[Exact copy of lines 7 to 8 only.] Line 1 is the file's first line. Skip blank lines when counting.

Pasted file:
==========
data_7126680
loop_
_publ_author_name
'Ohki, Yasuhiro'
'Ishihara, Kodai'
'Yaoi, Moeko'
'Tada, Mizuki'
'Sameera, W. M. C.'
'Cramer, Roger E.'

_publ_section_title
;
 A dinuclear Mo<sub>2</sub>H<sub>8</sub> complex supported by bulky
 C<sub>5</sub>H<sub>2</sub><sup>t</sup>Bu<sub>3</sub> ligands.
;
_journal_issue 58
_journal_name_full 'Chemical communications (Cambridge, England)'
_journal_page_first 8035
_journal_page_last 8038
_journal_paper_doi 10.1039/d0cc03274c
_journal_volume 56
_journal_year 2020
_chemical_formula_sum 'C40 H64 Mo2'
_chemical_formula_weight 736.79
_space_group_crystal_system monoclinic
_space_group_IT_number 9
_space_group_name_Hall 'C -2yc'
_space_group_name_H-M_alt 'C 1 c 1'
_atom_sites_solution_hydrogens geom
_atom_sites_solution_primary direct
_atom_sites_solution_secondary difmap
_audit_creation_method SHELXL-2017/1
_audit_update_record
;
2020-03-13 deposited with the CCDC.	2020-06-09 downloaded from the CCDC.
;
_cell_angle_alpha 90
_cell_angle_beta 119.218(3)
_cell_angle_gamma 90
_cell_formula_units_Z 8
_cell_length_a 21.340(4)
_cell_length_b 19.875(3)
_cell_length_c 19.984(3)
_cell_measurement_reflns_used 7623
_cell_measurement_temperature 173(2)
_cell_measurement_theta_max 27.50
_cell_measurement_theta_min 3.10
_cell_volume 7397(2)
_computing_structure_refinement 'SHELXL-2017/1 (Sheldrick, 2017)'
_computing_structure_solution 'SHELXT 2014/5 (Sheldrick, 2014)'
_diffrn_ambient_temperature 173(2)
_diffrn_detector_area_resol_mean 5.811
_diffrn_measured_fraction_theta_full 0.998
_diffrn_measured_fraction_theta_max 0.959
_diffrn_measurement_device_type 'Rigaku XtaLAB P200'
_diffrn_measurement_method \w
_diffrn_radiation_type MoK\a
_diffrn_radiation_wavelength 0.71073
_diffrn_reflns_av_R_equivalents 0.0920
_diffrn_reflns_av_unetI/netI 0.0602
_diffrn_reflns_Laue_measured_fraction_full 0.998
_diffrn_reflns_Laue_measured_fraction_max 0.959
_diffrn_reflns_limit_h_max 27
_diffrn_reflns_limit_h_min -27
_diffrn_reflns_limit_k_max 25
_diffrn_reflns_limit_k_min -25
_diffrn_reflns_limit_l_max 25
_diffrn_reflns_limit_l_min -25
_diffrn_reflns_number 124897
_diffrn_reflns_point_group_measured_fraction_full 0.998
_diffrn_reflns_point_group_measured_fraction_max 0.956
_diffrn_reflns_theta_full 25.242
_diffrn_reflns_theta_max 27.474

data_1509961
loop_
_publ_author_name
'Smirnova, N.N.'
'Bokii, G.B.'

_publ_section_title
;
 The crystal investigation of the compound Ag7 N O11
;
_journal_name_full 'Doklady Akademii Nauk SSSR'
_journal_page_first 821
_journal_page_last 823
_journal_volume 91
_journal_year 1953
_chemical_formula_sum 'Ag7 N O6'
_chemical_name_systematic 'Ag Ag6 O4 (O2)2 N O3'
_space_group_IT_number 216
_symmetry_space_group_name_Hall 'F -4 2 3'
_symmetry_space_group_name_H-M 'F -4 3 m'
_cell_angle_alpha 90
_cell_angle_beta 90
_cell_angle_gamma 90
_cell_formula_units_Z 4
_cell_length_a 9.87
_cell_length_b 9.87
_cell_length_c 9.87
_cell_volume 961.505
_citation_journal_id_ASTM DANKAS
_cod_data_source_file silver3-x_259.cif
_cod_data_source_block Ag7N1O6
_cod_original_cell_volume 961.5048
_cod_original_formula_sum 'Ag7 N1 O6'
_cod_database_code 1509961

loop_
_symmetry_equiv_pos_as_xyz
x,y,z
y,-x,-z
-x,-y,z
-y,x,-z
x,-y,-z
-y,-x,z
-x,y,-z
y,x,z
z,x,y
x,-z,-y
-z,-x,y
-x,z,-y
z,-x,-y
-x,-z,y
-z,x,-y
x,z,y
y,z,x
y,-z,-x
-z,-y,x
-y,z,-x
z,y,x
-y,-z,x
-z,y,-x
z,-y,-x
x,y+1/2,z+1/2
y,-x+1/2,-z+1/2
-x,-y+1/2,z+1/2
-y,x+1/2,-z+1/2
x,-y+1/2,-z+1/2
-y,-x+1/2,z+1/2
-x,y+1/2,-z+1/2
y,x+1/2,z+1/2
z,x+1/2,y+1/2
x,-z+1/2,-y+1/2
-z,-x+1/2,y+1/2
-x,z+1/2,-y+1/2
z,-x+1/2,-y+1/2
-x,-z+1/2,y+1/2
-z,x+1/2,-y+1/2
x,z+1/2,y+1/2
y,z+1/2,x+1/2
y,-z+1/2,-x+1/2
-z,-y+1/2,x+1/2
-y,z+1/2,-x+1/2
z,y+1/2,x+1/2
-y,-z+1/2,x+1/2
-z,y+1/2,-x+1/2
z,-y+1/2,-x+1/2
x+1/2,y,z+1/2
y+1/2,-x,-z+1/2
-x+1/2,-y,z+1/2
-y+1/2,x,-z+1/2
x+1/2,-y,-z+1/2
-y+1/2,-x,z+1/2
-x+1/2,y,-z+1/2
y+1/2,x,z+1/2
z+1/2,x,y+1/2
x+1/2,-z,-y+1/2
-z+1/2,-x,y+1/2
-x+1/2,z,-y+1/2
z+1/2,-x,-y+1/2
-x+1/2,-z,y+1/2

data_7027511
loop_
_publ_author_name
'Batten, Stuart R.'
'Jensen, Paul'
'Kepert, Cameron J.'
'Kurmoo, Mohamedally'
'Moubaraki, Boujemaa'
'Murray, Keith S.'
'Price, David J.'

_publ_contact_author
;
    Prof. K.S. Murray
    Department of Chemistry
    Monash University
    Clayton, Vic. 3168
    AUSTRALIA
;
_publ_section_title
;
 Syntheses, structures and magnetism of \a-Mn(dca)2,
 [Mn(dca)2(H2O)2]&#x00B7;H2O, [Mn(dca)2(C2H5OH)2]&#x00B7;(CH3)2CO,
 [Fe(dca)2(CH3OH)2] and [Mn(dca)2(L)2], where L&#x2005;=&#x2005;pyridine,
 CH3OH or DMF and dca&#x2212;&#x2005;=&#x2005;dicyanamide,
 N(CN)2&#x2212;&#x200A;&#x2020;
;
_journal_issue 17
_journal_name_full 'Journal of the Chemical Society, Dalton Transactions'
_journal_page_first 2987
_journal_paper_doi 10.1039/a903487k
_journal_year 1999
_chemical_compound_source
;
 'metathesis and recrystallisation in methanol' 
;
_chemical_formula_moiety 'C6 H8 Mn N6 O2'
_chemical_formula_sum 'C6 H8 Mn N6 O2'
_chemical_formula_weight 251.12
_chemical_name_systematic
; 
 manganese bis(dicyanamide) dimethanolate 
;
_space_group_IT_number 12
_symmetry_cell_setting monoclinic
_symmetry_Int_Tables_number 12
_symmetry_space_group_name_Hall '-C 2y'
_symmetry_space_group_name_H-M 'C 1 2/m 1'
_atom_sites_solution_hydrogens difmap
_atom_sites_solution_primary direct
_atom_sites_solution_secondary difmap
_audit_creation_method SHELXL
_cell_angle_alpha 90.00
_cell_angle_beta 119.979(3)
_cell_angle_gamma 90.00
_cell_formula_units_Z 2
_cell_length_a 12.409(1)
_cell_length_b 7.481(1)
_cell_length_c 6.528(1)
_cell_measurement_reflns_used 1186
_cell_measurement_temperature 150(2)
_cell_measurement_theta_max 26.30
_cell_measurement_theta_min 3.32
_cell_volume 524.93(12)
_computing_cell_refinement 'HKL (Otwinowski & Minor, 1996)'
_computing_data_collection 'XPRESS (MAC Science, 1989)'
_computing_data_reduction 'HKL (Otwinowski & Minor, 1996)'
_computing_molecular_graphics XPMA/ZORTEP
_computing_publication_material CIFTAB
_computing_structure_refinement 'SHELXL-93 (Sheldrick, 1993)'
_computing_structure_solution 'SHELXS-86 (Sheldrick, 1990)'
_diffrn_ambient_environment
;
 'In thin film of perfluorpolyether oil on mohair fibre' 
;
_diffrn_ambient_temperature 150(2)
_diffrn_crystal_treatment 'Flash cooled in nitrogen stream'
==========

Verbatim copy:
'Tada, Mizuki'
'Sameera, W. M. C.'